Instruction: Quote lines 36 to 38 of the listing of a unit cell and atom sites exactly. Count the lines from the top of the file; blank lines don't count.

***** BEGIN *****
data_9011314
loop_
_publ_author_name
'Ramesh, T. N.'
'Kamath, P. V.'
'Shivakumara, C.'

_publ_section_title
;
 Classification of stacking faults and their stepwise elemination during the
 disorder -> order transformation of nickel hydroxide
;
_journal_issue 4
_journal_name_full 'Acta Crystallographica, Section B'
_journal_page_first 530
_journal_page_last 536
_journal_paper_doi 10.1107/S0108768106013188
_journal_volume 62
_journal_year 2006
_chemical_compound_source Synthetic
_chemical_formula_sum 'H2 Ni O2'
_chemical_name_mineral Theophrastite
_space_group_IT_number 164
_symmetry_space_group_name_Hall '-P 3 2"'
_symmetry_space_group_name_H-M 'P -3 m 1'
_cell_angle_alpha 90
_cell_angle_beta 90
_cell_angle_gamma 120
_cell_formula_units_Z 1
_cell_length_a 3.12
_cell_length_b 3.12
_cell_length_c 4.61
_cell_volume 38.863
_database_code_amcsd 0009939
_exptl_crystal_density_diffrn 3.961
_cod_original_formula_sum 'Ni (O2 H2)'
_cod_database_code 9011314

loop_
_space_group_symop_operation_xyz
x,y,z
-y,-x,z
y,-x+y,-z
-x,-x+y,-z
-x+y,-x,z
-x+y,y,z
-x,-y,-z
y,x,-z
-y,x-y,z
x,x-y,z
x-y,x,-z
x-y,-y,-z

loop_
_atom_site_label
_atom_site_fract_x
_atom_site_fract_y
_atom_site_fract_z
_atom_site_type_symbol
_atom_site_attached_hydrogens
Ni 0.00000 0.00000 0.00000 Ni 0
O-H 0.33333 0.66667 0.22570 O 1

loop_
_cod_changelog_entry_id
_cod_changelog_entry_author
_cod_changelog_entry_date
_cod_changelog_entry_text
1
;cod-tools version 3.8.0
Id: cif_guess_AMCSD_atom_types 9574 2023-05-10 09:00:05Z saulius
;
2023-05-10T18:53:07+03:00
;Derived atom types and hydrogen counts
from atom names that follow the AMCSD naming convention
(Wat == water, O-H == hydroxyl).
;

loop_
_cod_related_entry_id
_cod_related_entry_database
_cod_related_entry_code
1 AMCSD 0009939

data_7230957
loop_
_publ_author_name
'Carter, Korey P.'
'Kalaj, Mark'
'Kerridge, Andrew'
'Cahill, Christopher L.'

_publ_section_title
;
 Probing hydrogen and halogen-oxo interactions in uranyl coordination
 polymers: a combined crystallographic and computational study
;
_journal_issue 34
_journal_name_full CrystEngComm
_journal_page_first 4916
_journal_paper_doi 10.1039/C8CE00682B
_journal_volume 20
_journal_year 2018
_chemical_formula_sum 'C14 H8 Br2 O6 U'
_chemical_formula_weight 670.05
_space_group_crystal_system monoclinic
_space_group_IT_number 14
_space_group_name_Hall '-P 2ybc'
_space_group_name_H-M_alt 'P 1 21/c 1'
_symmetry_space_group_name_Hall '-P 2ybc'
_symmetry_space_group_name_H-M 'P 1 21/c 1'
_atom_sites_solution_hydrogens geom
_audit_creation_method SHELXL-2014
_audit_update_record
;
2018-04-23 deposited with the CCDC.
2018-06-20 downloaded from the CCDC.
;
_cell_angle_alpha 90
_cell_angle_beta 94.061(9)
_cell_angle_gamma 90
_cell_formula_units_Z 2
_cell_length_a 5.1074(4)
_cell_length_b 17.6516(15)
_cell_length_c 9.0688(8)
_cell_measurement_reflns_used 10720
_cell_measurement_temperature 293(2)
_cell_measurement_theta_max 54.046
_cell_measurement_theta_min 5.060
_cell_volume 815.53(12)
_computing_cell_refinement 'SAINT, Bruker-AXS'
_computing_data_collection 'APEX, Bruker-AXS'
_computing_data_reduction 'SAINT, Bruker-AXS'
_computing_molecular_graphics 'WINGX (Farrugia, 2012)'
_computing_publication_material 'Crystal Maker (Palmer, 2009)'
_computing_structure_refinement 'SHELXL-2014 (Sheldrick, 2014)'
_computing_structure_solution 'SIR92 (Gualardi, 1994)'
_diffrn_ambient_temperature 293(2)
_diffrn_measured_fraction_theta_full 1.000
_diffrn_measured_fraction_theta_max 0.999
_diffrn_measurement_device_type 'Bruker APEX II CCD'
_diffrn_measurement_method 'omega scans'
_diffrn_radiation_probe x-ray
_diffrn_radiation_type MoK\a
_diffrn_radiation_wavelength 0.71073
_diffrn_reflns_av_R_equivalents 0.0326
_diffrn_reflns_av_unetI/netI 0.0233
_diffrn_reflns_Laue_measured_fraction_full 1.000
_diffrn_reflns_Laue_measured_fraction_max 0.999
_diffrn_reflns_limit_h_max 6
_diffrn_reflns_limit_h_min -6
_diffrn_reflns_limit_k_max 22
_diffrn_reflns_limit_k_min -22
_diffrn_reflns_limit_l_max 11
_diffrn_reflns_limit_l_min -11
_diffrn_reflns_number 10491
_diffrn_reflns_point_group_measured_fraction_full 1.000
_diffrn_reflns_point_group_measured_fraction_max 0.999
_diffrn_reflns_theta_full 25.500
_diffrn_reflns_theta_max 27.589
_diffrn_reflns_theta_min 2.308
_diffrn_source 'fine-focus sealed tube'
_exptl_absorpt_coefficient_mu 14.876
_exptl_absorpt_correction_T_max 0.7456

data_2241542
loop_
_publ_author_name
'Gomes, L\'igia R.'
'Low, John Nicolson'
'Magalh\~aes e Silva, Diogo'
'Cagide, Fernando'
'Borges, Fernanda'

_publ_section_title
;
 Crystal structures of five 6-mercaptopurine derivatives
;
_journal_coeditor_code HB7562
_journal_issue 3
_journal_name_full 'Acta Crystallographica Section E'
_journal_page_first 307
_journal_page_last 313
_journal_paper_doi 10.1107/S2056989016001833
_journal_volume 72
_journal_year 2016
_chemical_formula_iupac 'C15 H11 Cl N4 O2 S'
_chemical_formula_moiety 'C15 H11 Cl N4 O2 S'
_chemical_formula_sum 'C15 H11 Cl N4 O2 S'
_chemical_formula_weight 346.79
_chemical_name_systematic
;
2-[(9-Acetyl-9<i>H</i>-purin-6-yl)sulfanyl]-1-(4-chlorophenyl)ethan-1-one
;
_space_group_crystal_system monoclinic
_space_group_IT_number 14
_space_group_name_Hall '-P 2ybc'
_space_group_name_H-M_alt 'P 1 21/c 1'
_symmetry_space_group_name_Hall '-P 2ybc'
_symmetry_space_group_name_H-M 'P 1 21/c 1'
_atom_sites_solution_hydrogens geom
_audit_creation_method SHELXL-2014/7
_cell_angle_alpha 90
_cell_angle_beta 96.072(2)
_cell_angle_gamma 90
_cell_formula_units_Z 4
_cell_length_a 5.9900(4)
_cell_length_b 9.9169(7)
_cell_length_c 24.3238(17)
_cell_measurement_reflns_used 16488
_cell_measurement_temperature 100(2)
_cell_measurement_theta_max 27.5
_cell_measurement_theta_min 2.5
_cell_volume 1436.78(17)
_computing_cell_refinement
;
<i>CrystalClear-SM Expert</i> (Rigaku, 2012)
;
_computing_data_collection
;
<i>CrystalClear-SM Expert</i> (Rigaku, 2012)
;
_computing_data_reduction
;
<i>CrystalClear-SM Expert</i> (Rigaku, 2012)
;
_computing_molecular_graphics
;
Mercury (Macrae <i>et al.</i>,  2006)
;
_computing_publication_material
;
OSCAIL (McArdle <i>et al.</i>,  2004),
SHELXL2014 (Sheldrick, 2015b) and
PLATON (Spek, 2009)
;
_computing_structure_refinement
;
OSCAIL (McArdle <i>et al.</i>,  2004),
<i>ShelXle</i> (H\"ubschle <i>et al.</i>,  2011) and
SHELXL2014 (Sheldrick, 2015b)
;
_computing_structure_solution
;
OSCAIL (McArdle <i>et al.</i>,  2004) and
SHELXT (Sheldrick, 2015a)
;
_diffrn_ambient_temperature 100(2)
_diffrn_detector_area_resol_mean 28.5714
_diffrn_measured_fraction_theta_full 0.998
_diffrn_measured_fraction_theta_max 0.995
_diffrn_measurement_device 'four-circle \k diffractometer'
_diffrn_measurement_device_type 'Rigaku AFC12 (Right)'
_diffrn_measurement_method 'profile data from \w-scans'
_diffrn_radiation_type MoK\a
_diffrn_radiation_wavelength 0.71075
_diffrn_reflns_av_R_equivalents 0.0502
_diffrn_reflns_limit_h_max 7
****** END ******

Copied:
_cod_database_code 9011314

loop_
_space_group_symop_operation_xyz